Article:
Vision process for Cambodian Cultural Center of Long Beach approved by City Council • Long Beach Post News


A unanimous council vote approved a request by City Councilor Suely Saro for the city to begin a feasibility and visioning process for a potential center that could showcase the culture, art and history of the Cambodian people of the region. city.

Saro, who became the city’s first Cambodian elected to city council last year, said building a center would allow the next generation of Cambodians and the general public to experience the art and culture of the people. khmer.

“It would make the dreams of so many Cambodians living in Long Beach come true,” Saro said. Long Beach has one of the largest populations of Cambodians in the country following the genocide that took place in Cambodia from the late 1970s. The projected number of Cambodians living in the city has fluctuated over the years, some estimates reaching 50,000.

A member of the Cambodian community spoke out in favor of the vote, saying it could help preserve the rich history of their ancestors, much of which was lost when the Khmer Rouge ruled the country from 1975 to 1979.

“The center will be essential in enabling us to move from the absence of history and self to known history and self-knowledge,” said Daniel Ung, who spoke on behalf of Cambodia Town Thrives, an organization focused on the future development of Cambodia Town.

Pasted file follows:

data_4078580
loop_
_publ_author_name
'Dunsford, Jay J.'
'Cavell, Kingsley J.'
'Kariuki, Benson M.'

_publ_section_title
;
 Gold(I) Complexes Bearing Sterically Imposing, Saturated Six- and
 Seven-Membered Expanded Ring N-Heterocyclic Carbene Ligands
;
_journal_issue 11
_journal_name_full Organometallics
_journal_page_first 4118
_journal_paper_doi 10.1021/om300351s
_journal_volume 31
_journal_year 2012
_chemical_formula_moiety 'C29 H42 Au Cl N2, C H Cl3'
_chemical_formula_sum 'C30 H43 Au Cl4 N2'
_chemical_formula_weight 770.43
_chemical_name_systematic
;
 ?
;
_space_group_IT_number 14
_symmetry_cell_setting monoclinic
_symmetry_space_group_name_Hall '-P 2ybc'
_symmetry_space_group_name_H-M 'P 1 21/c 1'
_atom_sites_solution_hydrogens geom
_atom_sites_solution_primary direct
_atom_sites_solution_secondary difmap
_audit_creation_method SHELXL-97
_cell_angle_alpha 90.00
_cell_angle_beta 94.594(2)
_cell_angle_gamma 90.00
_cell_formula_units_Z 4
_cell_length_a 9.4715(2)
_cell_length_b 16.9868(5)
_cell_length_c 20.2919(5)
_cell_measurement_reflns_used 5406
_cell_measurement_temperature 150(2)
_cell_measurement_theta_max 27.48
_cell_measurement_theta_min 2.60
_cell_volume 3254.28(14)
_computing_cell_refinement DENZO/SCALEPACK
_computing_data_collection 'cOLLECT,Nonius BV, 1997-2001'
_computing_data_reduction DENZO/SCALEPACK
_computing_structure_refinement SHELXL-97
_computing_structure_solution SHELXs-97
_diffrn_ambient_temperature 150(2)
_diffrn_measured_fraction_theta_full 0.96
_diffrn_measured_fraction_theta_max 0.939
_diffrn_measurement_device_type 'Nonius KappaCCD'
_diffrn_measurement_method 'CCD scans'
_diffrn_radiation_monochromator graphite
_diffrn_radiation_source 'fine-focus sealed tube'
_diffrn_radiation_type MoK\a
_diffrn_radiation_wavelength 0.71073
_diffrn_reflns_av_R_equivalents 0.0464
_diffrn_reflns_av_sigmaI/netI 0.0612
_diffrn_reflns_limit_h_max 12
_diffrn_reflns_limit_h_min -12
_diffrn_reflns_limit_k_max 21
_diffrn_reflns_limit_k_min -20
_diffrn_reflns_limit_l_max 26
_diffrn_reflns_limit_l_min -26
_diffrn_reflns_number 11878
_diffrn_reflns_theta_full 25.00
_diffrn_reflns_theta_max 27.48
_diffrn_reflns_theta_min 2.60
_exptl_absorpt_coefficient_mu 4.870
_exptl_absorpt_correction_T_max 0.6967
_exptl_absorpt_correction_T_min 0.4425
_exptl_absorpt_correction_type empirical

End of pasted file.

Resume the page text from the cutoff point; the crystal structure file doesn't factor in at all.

The idea of ​​a cultural center was celebrated by Cambodian residents who told council it would give them the opportunity not to be defined as survivors of a genocide that displaced them, but rather by their culture and their story.

Charles Song, a community activist, said the genocide had left an emotional mark on members of his community and that the proposed center could offer a chance to heal.

Saro’s request noted that a consultant to help engage the public for the vision process could cost more than $ 50,000 and to develop it, the council may need to reallocate money intended for other needs of the vision. city ​​or take funds from city reserves. No estimate of what the center might ultimately cost has been given.

In March, the council voted to start a similar process for a Latino cultural quarter. The city’s efforts to create an African-American cultural center are more advanced. This visualization process took about eight months, although the organizers are still looking for a permanent home for it. There is no deadline for the return of a feasibility report to the municipal council.

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